Take them. Chances are, unless you’re keeping your cash in a jar under your bed, the bank is the hub of your personal financial transactions. Include your kids in this area of daily life: let them not only “press the buttons” at the ATM, but take them to the teller, get them familiar with the processes behind daily banking, let them count cash when it comes out, and let them fill deposit envelopes with bills and cheques. Teach them to look at the balance on the receipt and say “thank you” for what’s there.
Let them know how grateful you are to have this wonderful tool in your life that enables a whole lot of freedom, and how it got there.
4. THE IMPORTANCE OF PAYING YOUR BILLS
And pay them together. There is something deliciously analog about getting a paper bill in the mail. I kid you not, when my girls see a bill in the mailbox, they actually say “Yessss! Bills are here!” Why? Because we have carved out a ritual in which we sit together one on one and pay our bills together. Show your kids to find the vendor, the amount due, and to circle that amount and write “Paid on [date].” As they gather that info from the bill, you can enter it into your own online payment system.
Not only is this much needed and celebrated time together, but it’s another conversation about personal finance: why do we pay a hydro bill? Why is this utility bill higher in the winter? Can you imagine a world without internet – let’s happily pay that one! These conversations draw kids’ awareness to the daily happenings of life, and connect them to their own resources.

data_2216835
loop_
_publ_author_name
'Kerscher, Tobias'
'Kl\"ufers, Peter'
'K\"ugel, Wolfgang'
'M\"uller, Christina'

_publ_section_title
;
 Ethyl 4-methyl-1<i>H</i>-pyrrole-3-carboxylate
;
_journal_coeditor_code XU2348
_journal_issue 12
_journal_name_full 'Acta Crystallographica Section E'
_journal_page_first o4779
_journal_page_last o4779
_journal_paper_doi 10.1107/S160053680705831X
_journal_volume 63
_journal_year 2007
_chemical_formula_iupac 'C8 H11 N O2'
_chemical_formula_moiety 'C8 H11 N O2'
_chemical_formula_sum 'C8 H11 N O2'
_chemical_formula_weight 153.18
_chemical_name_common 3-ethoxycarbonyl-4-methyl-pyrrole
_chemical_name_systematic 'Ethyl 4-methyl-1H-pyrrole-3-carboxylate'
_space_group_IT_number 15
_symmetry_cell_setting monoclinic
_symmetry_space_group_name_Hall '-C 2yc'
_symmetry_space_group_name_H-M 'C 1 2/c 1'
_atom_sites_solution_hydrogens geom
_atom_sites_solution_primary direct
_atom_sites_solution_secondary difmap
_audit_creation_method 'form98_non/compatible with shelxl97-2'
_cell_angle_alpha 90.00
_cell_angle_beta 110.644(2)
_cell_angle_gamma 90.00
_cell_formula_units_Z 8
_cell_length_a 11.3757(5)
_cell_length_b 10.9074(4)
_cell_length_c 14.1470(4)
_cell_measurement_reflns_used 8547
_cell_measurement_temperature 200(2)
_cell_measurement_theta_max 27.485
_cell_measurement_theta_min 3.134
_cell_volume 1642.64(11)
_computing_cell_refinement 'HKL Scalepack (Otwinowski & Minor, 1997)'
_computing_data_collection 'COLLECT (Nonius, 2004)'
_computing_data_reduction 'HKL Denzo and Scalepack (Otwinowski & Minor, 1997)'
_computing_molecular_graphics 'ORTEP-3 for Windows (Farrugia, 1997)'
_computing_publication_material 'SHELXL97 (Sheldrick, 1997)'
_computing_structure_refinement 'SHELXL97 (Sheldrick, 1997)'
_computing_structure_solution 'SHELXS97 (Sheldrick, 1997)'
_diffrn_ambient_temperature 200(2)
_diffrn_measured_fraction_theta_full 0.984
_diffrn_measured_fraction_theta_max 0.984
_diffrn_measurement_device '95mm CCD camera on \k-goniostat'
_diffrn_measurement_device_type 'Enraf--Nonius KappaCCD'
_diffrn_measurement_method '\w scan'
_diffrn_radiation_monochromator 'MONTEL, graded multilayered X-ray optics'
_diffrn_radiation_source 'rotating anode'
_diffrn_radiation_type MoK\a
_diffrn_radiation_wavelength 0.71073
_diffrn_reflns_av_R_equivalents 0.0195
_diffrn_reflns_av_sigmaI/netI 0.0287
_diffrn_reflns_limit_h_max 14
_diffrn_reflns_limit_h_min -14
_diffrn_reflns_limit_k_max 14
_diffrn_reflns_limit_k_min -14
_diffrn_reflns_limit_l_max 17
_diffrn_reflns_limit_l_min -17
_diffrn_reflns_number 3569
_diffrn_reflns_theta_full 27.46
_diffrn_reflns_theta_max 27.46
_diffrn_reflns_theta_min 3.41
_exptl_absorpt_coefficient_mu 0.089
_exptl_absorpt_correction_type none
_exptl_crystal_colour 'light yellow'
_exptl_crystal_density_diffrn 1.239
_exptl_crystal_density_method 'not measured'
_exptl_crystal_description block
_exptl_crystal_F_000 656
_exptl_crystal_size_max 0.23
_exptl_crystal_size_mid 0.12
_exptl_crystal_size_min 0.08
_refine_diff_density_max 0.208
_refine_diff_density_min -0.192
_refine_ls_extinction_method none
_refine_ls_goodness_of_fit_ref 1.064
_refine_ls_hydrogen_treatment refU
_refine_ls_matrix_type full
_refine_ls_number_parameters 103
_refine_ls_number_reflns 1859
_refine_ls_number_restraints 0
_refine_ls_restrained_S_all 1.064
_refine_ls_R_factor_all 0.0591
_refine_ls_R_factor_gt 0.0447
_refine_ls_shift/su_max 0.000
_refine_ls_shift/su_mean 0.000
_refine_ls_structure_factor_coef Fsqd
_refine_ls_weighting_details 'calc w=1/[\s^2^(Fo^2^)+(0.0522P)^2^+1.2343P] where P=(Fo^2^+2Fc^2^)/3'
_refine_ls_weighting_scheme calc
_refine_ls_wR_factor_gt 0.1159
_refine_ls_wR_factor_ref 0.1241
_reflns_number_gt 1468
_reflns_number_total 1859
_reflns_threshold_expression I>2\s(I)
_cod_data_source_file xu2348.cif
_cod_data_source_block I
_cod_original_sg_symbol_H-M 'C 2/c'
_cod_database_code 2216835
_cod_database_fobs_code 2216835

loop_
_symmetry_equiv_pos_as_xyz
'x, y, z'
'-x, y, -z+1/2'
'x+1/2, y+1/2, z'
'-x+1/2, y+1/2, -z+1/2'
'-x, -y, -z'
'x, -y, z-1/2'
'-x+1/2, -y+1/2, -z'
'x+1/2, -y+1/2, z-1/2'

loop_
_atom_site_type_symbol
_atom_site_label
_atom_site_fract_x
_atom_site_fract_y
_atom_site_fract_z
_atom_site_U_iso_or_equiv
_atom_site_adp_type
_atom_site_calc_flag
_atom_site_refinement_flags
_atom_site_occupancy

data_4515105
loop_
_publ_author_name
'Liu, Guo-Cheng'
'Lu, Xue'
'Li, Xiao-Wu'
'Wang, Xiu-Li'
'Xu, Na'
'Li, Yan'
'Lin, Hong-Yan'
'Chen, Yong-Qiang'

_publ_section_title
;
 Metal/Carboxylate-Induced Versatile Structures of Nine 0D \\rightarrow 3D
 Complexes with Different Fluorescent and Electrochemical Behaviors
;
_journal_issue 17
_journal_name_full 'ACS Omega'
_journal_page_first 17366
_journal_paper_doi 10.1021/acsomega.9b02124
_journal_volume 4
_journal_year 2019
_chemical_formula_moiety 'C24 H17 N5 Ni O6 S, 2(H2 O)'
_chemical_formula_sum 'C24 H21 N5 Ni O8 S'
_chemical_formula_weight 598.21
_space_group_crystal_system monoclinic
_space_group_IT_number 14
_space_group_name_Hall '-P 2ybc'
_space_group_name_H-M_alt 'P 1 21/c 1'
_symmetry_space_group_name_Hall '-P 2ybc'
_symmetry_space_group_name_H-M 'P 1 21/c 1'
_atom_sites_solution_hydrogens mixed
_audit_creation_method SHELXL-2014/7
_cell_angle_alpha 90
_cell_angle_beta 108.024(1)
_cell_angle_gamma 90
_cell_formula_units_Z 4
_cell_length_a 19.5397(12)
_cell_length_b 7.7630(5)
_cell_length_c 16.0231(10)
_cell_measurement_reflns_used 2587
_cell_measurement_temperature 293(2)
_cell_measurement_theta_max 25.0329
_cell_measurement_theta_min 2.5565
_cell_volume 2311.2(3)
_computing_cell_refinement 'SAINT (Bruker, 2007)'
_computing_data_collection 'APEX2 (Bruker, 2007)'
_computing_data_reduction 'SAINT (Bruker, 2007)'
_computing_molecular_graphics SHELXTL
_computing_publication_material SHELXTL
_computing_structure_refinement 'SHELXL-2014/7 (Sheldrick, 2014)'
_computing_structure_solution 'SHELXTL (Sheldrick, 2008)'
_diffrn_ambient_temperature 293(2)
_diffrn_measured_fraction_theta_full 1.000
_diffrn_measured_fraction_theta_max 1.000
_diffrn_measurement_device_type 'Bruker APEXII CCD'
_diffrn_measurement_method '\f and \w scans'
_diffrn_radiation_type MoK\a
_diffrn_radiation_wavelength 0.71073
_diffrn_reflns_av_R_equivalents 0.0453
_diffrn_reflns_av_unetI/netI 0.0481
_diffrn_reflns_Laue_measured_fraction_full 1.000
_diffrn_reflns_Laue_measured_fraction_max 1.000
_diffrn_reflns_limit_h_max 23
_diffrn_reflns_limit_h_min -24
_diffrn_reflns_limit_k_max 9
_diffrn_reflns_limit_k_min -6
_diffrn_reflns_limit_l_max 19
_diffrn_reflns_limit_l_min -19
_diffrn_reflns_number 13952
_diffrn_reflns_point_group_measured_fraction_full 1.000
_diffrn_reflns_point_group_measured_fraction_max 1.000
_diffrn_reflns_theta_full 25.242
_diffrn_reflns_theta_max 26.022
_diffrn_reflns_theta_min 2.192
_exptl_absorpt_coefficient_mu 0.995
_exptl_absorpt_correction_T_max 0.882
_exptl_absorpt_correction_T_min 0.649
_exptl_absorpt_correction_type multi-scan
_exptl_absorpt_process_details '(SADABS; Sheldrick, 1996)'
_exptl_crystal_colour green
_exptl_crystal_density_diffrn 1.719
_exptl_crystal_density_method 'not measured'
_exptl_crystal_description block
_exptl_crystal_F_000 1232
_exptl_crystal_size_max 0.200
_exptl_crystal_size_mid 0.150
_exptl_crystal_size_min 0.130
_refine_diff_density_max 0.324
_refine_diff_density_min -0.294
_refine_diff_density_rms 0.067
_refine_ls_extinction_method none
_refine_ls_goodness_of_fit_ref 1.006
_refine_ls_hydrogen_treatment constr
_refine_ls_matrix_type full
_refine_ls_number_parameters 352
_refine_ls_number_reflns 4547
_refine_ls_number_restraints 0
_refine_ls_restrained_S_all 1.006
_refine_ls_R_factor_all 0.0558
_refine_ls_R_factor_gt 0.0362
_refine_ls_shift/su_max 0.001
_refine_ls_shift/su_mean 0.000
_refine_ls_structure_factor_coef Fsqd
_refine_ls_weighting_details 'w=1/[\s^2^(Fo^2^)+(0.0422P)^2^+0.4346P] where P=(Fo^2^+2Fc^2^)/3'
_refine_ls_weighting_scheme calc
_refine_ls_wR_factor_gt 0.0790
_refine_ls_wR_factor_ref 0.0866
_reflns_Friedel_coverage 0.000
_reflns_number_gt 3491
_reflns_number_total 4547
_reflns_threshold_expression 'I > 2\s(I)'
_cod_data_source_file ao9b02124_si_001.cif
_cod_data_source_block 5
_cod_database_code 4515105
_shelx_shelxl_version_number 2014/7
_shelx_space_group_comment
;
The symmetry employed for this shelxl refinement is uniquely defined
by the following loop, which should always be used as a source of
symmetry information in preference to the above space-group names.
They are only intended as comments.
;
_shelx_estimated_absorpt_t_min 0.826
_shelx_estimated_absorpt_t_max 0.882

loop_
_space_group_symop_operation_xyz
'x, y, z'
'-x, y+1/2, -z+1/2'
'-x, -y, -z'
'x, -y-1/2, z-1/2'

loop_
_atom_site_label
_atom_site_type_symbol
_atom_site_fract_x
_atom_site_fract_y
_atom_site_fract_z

If your attitude towards bills is “man, I’m so grateful to have a house that is heated in the winter and cool in the summer, with a one click connection to anywhere the world,” suddenly the entire experience is a joy for you, too. And where there is gratitude and joy, there is the cultivation of more gratitude and joy.
5. SOME THINGS ARE WORTH THE WAIT
So wait, and teach patience and a mentality of “earned, not given.” One of the greatest parenting challenges our generation faces is exactly this: how on earth do we teach patience and process while we live in an instant, on-demand world? Well, we simply teach it.
Just because we can access something instantly doesn’t mean we should; you know from your own experience how sweet a victory it is when you buy something with your own money, or hold something in your hands you know is irreplaceable. These feelings are part of healthy brain development, and in their absence we cultivate a near constant dopamine rush of instant gratification that becomes stronger, and harder to fulfill over time. It’s ok to say “no” to things, to hold out, and to appreciate the consumption of less, not more.
Children thrive when they feel like they are a real part of our family life, and respected enough to be included. Having these grown up conversations distilled into a child friendly way shows your kids that you have confidence in their abilities to handle it, and that they are valued members of your tribe. And in the same breath, you are teaching them an incredibly valuable life skill they will continue to hone and use over the course of their lifetime.